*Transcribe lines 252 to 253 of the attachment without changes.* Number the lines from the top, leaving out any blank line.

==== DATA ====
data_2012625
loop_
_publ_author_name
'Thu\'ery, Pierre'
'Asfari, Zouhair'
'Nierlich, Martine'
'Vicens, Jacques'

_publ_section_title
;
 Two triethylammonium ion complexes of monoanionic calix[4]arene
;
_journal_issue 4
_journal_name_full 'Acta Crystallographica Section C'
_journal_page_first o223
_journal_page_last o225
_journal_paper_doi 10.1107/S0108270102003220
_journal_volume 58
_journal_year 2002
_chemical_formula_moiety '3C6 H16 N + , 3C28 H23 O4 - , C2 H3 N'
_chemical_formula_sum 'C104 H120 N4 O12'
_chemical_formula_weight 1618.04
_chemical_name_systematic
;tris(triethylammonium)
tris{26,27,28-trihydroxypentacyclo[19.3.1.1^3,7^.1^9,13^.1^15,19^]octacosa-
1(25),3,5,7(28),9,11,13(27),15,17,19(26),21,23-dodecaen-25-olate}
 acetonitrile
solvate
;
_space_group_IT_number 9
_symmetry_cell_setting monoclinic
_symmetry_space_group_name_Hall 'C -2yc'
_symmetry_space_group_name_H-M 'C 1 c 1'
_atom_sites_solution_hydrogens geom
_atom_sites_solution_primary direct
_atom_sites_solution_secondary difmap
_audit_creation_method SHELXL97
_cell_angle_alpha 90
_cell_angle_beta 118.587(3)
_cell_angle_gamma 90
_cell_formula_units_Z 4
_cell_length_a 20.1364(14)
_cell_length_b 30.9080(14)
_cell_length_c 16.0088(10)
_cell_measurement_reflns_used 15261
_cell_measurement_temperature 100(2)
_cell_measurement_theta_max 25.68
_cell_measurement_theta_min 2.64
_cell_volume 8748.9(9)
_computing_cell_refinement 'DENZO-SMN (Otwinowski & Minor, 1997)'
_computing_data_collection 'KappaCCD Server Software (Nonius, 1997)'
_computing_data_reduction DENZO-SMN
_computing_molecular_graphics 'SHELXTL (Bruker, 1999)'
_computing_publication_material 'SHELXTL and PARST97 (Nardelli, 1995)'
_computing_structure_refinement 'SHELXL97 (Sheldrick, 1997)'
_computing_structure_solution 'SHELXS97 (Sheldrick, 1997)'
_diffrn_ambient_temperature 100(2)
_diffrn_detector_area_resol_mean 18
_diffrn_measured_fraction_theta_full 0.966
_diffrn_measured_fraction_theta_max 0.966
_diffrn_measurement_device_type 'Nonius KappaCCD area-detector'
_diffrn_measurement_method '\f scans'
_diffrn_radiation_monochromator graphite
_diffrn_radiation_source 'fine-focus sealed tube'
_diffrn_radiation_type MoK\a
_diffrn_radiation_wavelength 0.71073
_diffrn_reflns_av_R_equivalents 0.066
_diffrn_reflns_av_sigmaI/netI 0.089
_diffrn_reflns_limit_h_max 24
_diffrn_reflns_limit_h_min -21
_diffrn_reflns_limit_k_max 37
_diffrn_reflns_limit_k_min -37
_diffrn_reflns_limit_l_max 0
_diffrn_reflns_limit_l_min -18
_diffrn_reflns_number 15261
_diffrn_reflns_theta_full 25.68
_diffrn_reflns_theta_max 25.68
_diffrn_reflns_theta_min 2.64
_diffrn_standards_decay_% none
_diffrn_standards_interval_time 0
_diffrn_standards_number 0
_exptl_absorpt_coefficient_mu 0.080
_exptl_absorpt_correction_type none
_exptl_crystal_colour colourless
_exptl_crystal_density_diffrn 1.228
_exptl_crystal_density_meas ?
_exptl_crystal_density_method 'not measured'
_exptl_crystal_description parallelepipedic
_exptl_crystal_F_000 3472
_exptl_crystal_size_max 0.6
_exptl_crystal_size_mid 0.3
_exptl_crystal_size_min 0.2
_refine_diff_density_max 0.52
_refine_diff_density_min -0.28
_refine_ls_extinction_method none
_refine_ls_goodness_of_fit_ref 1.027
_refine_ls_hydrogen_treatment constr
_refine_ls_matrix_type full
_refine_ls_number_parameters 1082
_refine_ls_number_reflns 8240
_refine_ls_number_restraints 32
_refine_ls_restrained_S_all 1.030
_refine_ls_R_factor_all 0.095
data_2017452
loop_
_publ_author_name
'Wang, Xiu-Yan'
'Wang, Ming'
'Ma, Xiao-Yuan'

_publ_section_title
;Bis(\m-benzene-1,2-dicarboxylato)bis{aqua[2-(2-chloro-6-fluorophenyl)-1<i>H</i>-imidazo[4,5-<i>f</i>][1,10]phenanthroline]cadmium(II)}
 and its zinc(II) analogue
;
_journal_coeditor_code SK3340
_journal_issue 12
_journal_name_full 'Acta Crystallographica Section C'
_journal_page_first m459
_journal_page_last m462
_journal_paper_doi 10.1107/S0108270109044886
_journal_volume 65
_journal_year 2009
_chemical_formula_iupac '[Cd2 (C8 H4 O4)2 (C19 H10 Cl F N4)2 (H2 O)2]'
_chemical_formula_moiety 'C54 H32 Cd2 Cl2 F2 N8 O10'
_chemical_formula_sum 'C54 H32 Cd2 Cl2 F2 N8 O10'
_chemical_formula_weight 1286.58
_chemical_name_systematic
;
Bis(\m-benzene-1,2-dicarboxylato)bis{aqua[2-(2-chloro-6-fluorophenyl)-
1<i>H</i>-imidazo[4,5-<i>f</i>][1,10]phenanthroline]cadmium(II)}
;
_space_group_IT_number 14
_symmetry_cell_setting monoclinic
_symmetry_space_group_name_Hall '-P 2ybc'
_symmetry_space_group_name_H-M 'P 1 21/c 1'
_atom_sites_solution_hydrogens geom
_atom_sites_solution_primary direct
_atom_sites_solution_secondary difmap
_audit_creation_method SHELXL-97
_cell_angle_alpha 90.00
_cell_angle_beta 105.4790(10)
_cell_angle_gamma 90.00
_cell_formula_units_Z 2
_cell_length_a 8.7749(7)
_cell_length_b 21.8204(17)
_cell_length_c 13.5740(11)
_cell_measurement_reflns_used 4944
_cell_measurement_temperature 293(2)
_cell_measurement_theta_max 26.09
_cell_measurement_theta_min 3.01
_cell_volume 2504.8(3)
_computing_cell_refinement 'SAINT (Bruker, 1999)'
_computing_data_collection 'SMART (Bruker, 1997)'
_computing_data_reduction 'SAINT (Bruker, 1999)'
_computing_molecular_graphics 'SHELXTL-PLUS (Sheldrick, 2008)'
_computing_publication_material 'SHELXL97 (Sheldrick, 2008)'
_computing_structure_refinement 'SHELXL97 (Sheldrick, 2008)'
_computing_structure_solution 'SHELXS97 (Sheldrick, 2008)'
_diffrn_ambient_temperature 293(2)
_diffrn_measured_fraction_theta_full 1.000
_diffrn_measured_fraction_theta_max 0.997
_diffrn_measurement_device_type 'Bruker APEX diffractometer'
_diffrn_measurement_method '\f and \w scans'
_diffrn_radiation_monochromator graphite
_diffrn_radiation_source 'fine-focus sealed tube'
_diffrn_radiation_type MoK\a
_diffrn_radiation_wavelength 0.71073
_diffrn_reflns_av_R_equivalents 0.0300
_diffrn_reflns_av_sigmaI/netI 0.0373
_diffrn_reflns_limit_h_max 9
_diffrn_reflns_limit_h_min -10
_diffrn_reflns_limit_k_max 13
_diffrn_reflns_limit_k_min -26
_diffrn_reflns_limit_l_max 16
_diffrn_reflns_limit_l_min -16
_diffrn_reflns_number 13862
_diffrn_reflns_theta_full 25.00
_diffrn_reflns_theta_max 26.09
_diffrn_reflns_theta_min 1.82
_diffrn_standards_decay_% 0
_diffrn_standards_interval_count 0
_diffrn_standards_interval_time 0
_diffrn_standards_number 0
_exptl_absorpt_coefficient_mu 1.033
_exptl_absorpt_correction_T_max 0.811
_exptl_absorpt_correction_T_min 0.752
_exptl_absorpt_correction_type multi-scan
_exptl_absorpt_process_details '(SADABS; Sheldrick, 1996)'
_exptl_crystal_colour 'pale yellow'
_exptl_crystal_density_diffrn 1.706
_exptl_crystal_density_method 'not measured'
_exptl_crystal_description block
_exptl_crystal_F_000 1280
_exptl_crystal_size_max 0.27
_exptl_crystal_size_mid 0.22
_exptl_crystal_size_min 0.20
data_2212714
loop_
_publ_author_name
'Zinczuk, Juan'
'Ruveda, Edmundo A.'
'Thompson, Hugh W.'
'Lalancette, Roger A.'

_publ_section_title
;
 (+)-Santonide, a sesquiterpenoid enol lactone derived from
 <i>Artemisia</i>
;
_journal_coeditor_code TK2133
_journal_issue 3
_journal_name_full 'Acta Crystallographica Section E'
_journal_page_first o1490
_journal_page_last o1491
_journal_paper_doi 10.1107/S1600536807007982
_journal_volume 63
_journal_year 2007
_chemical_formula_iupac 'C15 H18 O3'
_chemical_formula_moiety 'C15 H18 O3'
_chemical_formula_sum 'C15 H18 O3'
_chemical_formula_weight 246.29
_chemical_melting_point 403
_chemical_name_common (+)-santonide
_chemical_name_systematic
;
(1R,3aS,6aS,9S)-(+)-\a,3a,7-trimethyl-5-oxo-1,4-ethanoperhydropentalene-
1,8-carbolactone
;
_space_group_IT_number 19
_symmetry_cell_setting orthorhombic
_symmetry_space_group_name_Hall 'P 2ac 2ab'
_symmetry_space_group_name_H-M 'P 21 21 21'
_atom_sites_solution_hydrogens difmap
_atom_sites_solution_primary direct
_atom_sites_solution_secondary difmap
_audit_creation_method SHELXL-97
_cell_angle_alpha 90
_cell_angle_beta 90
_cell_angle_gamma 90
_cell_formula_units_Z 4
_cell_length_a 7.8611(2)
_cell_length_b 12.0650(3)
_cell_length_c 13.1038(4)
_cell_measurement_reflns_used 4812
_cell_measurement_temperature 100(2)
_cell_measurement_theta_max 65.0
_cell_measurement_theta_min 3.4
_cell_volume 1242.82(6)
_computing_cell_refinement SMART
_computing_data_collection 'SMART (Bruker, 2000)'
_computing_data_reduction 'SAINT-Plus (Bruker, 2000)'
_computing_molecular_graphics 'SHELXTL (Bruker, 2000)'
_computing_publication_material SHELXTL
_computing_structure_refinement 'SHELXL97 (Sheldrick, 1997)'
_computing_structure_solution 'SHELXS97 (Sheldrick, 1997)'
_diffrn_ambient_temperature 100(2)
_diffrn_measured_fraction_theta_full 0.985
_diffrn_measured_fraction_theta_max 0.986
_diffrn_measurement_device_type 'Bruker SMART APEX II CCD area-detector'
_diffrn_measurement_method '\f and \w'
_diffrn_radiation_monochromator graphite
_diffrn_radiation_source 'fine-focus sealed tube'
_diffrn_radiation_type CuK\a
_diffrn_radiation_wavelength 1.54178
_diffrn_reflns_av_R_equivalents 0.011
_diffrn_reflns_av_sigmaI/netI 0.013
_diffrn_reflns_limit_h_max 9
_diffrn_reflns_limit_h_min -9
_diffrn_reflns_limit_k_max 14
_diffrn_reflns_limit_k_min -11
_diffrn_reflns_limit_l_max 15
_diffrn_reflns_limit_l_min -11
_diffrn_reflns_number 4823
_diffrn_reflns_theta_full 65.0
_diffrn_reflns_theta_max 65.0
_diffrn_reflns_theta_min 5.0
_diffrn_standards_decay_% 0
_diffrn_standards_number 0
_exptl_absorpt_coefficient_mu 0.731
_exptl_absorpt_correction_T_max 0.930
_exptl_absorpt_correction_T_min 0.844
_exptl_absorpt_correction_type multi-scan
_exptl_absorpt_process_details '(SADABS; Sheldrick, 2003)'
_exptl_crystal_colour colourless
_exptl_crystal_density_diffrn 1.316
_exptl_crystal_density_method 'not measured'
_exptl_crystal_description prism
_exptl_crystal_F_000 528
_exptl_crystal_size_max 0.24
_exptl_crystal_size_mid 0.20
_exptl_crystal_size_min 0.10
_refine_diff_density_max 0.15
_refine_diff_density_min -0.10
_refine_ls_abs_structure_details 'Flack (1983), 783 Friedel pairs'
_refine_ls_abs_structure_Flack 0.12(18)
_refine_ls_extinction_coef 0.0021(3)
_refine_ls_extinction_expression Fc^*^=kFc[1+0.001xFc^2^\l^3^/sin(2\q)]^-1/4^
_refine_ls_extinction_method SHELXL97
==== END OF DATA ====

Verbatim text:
_computing_structure_solution 'SHELXS97 (Sheldrick, 1997)'
_diffrn_ambient_temperature 100(2)